Sermon for the Funeral and Requiem Eucharist for Donald Wayne Butler
November 24, 2023
“Whoever gives one of these little ones even a cup of cold water because he is a disciple, truly, I say to you, he will by no means lose his reward” (Matthew 10:42). In the Name of the Father, the Son, and the Holy Spirit. ☩ Amen.
Let me tell you about the first time I met Wayne. I wasn’t supposed to, actually. I had come to town overnight with my family to interview to be the Rector here at Christ Church, and I just met the committee, and I wasn’t supposed to meet anyone else until it was confirmed that I would be appointed here. But when I emerged from the church hall, there was this man in the driveway with a big grin on his face and a loaf bread in hand. He introduced himself as Wayne, of course, talked my ear off about getting concerts going in the church again after COVID—and he was able to organize one concert before his stroke—and he told me that the brown bread from SASI’s was “some good” and had purchased a loaf for us for the morning.
This was Wayne as I knew him—all generosity, a bubbling fountain of goodwill, someone steadfastly cheerful and friendly in the face of illnesses and struggles. He was human, so he had his faults like the rest of us, but that never stopped him from showing us what it means to be human: to be connected to your neighbour, to enjoy the ordinary good things of life, and to offer God your heart and your hands.
There are not words for what it means to lose someone like Wayne. I am sure that you who were closest to him, his family and his friends, feel that wordless grief: the space left by him, the wound which, although it can heal, will heal differently than it was before. Our lives are different now, and miss Wayne terribly.
Since Wayne passed, my mind has returned many times to choral piece which is used for funerals in the Eastern Orthodox Church. It speaks of the grief and mystery of death, but also the hope of eternal life, the signs of which we have begun to see here on earth. It says:
“We go forth on the path eternal, and as condemned, with downcast faces, present ourselves before the only God eternal. Where then is comeliness? Where then is wealth? Where then is the glory of this world? There shall none of these things aid us, but only to say oft the psalm: Alleluia.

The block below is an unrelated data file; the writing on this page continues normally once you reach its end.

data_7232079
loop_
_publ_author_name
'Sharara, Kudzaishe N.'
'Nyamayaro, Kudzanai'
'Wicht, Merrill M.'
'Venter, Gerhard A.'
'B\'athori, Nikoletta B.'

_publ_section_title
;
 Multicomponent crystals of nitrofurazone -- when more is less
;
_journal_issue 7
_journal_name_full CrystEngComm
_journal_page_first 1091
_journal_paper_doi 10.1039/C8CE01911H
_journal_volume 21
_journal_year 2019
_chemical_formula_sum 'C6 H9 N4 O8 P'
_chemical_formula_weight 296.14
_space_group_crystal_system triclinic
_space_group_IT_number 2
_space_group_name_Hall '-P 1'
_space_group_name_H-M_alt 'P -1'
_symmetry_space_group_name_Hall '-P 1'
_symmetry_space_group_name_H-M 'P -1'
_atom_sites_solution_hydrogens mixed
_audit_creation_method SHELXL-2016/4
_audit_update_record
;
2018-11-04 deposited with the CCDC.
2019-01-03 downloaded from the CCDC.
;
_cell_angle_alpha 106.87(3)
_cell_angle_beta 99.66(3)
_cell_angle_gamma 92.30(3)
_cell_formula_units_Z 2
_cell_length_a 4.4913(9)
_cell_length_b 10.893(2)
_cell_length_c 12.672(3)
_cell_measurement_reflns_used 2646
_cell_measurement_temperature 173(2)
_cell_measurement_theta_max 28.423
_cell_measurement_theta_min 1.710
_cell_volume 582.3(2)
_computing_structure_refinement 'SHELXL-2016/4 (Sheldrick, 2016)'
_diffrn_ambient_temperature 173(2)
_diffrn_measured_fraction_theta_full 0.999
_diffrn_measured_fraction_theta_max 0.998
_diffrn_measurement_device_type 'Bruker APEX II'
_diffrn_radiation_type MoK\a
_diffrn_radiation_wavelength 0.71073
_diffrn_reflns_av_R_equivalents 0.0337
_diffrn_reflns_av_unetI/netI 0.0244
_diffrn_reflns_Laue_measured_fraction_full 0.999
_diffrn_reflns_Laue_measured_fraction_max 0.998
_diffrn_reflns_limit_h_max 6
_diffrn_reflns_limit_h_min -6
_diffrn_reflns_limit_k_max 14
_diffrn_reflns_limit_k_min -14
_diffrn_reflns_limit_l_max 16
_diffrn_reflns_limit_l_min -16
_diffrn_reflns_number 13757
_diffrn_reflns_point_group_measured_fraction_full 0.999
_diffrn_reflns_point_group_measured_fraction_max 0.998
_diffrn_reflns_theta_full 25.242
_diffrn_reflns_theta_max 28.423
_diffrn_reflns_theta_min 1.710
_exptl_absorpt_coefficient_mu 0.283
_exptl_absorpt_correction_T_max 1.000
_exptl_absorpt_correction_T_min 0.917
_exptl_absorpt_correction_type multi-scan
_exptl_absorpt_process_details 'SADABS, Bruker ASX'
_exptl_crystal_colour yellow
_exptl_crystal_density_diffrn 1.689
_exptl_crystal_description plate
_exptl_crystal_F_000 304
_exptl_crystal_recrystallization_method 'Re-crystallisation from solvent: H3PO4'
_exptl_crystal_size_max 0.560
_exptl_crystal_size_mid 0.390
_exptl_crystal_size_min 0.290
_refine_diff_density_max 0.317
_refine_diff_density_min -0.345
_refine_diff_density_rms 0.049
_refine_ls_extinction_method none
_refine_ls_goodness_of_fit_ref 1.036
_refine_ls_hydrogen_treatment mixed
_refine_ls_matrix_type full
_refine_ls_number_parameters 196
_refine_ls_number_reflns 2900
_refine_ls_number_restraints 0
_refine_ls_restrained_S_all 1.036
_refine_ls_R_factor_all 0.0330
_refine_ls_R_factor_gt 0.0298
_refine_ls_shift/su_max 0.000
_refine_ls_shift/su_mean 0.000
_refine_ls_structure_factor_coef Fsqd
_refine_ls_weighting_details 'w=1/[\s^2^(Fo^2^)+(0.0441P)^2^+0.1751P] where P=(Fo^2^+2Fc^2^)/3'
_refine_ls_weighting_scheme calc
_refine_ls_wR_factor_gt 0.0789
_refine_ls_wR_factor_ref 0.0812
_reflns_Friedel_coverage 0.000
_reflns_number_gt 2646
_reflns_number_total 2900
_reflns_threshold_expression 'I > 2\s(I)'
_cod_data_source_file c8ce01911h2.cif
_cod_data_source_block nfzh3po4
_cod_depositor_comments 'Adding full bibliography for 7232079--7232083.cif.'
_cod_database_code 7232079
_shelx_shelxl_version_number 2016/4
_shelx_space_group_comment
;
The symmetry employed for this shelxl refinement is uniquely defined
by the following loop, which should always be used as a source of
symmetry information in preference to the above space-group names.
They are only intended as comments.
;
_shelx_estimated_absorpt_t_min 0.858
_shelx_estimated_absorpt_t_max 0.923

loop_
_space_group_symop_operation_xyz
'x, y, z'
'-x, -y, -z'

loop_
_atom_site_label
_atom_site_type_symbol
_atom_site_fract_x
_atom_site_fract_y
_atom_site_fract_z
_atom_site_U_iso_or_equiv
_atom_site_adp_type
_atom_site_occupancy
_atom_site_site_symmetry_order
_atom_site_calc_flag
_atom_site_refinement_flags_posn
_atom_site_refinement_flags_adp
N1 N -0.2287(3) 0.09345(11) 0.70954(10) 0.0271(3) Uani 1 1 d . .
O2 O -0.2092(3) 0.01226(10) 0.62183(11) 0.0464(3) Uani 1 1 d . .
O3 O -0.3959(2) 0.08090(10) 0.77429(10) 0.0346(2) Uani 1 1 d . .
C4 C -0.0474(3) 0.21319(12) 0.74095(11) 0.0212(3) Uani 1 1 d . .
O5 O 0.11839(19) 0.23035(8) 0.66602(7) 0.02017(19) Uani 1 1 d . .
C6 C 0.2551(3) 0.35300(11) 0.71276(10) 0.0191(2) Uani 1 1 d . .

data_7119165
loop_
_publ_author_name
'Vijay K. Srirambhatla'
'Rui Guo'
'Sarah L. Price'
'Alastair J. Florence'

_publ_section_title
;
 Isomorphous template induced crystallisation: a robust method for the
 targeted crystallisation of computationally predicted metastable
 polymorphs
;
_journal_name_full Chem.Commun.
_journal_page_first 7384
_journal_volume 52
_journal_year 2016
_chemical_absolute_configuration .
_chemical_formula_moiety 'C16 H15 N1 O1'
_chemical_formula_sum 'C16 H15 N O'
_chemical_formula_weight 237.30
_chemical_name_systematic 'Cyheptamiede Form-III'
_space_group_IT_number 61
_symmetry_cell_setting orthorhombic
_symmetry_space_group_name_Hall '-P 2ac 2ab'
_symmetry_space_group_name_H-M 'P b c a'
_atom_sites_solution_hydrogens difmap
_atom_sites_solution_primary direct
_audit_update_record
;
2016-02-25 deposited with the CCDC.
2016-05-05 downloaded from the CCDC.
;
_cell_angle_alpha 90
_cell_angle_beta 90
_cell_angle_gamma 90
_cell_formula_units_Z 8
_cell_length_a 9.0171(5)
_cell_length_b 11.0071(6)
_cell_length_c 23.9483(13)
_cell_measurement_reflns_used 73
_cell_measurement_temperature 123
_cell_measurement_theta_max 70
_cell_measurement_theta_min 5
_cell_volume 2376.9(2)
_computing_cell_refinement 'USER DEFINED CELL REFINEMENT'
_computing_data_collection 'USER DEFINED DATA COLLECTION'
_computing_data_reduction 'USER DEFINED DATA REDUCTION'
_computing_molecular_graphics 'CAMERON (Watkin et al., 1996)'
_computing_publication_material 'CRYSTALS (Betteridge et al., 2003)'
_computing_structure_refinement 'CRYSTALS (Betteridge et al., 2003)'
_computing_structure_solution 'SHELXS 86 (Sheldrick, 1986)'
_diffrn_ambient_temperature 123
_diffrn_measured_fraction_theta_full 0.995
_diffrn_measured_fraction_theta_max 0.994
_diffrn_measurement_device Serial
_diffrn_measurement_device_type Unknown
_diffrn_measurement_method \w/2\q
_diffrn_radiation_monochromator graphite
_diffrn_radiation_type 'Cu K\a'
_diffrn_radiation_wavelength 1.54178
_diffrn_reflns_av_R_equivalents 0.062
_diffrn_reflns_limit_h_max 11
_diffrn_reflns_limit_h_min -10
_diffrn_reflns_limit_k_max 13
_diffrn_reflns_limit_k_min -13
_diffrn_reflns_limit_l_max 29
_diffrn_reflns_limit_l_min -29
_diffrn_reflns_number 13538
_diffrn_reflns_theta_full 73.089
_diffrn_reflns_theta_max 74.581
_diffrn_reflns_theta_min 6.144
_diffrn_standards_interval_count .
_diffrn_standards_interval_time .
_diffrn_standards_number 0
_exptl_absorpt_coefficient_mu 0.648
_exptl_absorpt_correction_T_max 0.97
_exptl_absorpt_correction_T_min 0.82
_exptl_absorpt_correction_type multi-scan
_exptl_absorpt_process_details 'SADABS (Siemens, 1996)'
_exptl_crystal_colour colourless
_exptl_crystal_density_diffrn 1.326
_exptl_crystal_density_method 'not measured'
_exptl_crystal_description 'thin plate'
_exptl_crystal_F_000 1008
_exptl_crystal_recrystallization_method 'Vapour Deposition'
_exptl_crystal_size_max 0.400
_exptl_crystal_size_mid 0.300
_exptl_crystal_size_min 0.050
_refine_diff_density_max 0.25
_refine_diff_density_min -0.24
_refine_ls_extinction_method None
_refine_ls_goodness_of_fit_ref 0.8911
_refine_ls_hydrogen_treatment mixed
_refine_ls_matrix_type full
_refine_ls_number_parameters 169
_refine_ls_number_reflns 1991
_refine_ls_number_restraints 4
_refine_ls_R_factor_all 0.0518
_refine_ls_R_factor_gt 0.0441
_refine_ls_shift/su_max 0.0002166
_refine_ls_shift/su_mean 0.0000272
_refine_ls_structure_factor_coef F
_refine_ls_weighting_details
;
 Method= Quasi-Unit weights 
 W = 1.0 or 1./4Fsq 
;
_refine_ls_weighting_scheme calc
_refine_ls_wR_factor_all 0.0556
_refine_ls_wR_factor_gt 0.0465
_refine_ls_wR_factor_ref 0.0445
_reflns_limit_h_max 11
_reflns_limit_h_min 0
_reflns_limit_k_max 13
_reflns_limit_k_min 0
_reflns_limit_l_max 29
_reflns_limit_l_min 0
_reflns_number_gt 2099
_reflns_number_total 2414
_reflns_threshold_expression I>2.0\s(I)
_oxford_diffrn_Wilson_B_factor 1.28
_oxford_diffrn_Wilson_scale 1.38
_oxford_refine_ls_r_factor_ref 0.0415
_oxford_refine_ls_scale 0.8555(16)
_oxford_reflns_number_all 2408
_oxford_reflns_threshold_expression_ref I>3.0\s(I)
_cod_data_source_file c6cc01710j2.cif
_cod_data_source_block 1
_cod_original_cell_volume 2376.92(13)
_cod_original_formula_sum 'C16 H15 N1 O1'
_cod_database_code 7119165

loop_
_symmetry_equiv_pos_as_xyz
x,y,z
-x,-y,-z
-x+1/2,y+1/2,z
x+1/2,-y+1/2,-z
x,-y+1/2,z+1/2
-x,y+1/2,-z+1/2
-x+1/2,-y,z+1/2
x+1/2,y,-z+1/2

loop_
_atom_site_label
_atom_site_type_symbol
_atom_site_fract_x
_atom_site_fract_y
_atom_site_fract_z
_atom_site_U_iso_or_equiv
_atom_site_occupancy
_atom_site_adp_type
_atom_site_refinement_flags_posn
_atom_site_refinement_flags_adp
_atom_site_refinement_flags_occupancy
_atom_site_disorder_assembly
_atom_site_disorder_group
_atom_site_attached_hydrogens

“If thou hast shown mercy unto man, O man, that same mercy shall be shown thee there; and if on an orphan thou hast shown compassion, that same shall there deliver thee from want. If in this life the naked thou hast clothed, the same shall give thee shelter there, and sing the psalm: Alleluia.“
Wayne does indeed go forth today on the path eternal, and our faces are downcast. We have come face-to-face, through our beloved Wayne, with the truth that this world is passing away, and that it is normal and right for us to be sad about this.
But then there is another word for us: “If thou hast shown mercy unto man, O man, that same mercy shall be shown thee there.” This is what the Gospel of Matthew (10:42) says: “Whoever gives one of these little ones even a cup of cold water because he is a disciple, truly, I say to you, he will by no means lose his reward.” I can only think of Wayne and the loaf of brown bread that made us welcome. How many of you have received a cup of cold water in Jesus’ name from Wayne? He will by no means lose his reward.
Acts of compassion and generosity do not take away the sting of death. But they do whisper their own secret: that death will someday be no more, displaced by overflowing life; that there is a realm above whose law is love, and which welcomes those who live in love; and that the eternal kingdom is among us now wherever people show goodwill and tenderhearted mercy.
We have seen and heard these signs of the coming kingdom through our brother Wayne. We miss him, and yet, as our prayers say, “Even at the grave, we make our song: Alleluia, alleluia, alleluia.”